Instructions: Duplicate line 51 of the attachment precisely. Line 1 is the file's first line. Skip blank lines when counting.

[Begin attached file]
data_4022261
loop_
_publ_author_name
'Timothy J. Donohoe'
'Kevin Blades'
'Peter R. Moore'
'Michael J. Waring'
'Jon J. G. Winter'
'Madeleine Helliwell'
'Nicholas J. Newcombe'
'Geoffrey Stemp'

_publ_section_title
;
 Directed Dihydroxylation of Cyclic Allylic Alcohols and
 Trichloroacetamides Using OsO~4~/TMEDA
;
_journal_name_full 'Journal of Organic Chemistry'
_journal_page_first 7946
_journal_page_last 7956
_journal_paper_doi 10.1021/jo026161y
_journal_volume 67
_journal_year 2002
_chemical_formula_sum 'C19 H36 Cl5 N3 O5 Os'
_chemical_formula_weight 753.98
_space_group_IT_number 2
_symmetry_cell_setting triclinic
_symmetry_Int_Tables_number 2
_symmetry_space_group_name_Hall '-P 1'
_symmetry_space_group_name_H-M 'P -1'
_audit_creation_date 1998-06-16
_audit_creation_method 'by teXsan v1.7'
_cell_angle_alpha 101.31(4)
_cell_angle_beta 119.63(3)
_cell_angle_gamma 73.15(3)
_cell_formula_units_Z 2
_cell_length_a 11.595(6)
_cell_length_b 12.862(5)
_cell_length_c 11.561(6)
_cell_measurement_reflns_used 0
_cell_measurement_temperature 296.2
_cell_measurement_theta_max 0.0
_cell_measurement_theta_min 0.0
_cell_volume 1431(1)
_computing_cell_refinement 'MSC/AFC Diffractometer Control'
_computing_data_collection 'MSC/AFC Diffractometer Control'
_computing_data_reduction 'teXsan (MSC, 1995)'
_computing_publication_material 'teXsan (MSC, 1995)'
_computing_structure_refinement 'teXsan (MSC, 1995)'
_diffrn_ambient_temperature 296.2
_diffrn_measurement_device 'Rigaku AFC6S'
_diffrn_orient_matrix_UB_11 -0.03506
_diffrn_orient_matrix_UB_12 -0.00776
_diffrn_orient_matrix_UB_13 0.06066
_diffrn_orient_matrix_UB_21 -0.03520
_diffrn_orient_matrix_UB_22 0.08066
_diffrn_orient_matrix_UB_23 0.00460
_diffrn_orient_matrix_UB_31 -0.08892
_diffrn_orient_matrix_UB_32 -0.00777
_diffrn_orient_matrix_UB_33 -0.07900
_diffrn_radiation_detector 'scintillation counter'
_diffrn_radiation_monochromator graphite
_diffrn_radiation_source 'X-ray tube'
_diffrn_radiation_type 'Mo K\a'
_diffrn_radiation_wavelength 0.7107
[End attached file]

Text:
_diffrn_orient_matrix_UB_11 -0.03506